With latest macro-economic data showing inflation at a record low and fall in factory output, the Reserve Bank of India (RBI) is expected to reduce its repo, or short term lending rate, at its monetary policy review on Wednesday. At its second bi-monthly monetary policy review of the fiscal on June 7, the RBI maintained status quo on its short-term rate for lending to commercial banks, at 6.25 per cent. In doing so, the policy statement said the six-member Monetary Policy Committee (MPC) was guided by the risks to inflation. Retail inflation in India during June dropped to a record low of 1.54 per cent, while industrial production data showed that the growth in factory production fell to 1.7 per cent in May, from 8 per cent in the same month a year ago.
Industry chamber Assocham on Sunday urged the apex bank to cut interest rates in view of the latest macro data. “Citing inflation at a five-year low and deceleration in the factory output, the Assocham has written to RBI Governor Urjit Patel, making out a strong case for at least 25 basis point cut in the policy interest rate when the RBI Monetary Policy Committee meets on August 2,” an Associated Chambers of Commerce and Industry of India statement said here. “The wholesale price index (WPI) also eased to 0.9 per cent from 2.17 per cent. The case for rate-cut is additionally strengthened by easing of food inflation to (minus)2.12 per cent from 0.31 per cent. Good monsoon forecasts for the current financial year have additionally created a stance for further reduction in the food inflation,” Assocham said.
With inflation in India falling dramatically, British financial services major HSBC said cut in key policy rates is likely as the country’s inflation differential with the world is normalising, inflation expectation is cooling and food prices are also falling. “All considered, we continue to expect a 25 bps (basis points) rate cut in the August 2 meeting. We expect the central bank to maintain its neutral stance, which we believe is consistent with moderate rate cuts,” HSBC said in a research note. “We’ve said this before, and we have found new evidence since India may have already become a 4 per cent inflation economy,” it said.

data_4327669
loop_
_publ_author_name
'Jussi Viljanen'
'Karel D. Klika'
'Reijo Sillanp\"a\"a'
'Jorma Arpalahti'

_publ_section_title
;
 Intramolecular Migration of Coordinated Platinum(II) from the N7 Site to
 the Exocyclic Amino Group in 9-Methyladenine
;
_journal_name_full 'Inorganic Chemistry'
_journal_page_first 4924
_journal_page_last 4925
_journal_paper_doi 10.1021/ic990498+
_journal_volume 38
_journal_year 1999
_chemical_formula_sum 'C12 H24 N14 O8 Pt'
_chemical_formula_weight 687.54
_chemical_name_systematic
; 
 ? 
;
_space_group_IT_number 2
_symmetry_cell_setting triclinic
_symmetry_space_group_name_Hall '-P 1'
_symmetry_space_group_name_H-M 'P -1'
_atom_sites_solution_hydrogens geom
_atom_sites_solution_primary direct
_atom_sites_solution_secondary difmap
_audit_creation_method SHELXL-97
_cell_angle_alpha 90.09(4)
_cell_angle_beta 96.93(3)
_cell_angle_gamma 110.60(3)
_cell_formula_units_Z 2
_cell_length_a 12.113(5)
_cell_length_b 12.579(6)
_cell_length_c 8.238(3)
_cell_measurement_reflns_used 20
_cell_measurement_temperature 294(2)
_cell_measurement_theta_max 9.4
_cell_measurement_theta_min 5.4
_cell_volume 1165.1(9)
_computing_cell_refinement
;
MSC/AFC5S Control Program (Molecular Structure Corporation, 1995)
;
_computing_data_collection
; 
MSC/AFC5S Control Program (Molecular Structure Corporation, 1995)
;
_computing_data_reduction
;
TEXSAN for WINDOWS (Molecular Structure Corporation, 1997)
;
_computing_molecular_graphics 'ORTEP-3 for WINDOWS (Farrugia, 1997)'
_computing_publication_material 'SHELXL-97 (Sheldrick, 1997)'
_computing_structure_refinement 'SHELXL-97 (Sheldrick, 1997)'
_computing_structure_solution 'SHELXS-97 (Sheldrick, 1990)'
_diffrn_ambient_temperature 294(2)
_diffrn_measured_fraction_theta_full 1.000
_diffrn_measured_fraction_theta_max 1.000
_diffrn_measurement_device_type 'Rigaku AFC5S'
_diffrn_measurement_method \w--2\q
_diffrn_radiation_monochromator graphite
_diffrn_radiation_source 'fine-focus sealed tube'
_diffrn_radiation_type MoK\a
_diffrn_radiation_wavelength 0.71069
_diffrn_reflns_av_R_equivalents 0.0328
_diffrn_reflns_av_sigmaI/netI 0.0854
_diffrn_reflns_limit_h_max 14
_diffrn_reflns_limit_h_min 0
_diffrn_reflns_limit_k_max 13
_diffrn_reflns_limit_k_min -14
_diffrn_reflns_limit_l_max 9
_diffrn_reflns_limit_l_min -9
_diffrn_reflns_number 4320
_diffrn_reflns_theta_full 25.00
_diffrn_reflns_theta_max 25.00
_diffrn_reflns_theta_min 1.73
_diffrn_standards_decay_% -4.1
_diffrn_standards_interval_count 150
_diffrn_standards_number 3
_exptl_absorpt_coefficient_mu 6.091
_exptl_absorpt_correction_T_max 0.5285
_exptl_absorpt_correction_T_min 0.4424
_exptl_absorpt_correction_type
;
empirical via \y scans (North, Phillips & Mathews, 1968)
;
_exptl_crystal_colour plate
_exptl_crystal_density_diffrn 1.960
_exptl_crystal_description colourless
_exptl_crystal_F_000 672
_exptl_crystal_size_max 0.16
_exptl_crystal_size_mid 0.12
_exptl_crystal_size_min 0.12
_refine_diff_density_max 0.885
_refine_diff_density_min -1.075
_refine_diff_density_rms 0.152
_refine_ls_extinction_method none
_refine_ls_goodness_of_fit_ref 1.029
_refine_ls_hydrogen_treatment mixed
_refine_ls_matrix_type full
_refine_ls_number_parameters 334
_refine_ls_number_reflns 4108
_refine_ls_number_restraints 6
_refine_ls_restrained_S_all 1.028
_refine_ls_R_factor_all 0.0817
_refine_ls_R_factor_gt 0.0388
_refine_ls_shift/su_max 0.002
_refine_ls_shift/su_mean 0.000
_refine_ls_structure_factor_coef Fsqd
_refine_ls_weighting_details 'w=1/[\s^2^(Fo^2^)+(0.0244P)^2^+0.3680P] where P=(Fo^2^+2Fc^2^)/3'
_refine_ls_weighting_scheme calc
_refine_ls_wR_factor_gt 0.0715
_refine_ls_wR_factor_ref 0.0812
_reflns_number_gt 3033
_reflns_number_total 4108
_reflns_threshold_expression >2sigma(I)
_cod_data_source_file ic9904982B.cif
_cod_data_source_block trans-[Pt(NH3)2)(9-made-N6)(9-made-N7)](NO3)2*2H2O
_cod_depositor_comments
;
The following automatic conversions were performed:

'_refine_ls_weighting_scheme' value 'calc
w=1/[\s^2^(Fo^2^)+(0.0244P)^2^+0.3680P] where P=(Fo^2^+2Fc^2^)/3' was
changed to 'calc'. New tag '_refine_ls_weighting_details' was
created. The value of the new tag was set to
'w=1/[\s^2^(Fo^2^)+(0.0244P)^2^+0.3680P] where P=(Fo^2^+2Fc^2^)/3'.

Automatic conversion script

June was the fourth policy review in succession that the MPC had kept the repo rate unchanged.
Announcing status quo on the key interest rate, Patel said the abrupt fall in inflation in April “from the firming trajectory that was developing in February and March has raised several issues that have to be factored into the inflation projections. “Considering the high uncertainty clouding the near-term inflation outlook, there is a need to avoid premature policy action at this stage. Premature action at this stage risks disruptive policy reversals later and the loss of credibility.” he said.
The MPC has the mandate of achieving the medium-term target for consumer price index (CPI)inflation of 4 per cent within a band of 2 per cent either way.
Since the MPC started setting rates in October last year, the June policy review was the first time it did not take a unanimous decision, with five members voting in favour of holding the rate and one opposing.
The sole dissenting external member and IIM-Ahmedabad faculty Ravindra Dholakia voted for a minimum 50 bps cut in the repo rate.
Three of the six members of the MPC are government nominees, while the others are from the RBI.
Following the June monetary policy decision, Chief Economic Advisor Arvind Subramanian felt the central bank had overstated the risks on inflation, noting the inflation outlook has been benign, while growth in the economy has decelerated along with slowdown in private investment, credit growth and gross capital formation. “Seldom have economic conditions and outlook pointed so strongly towards monetary policy easing,” he told reporters then.
A State Bank of India (SBI) report said that most inflation risks are now on the downside and retail inflation is expected to be below 3 per cent for August-September, under 4 per cent for October-November, and between 4-4.5 per cent for December to March next year.
According to an American expert, Indian policymakers would do well to target keeping annual retail inflation in the country in the range of 4-5 per cent without aiming to lower this rate significantly.
“Many people in the advanced economies are saying we should have been at 4 per cent (inflation rate), and not be at 2 per cent, which was a mistake. There is a debate on,” Professor of Economics at Harvard University Kenneth Rogoff told a news channel here, referring to the prolonged phase of low inflation coupled with low growth being experienced by Western economies. “I think that if a lot of countries were starting from scratch, I bet they would opt for a 3 per cent target,” he said, adding that there were a “number of reasons for India, not to bring it (inflation) down too quickly.”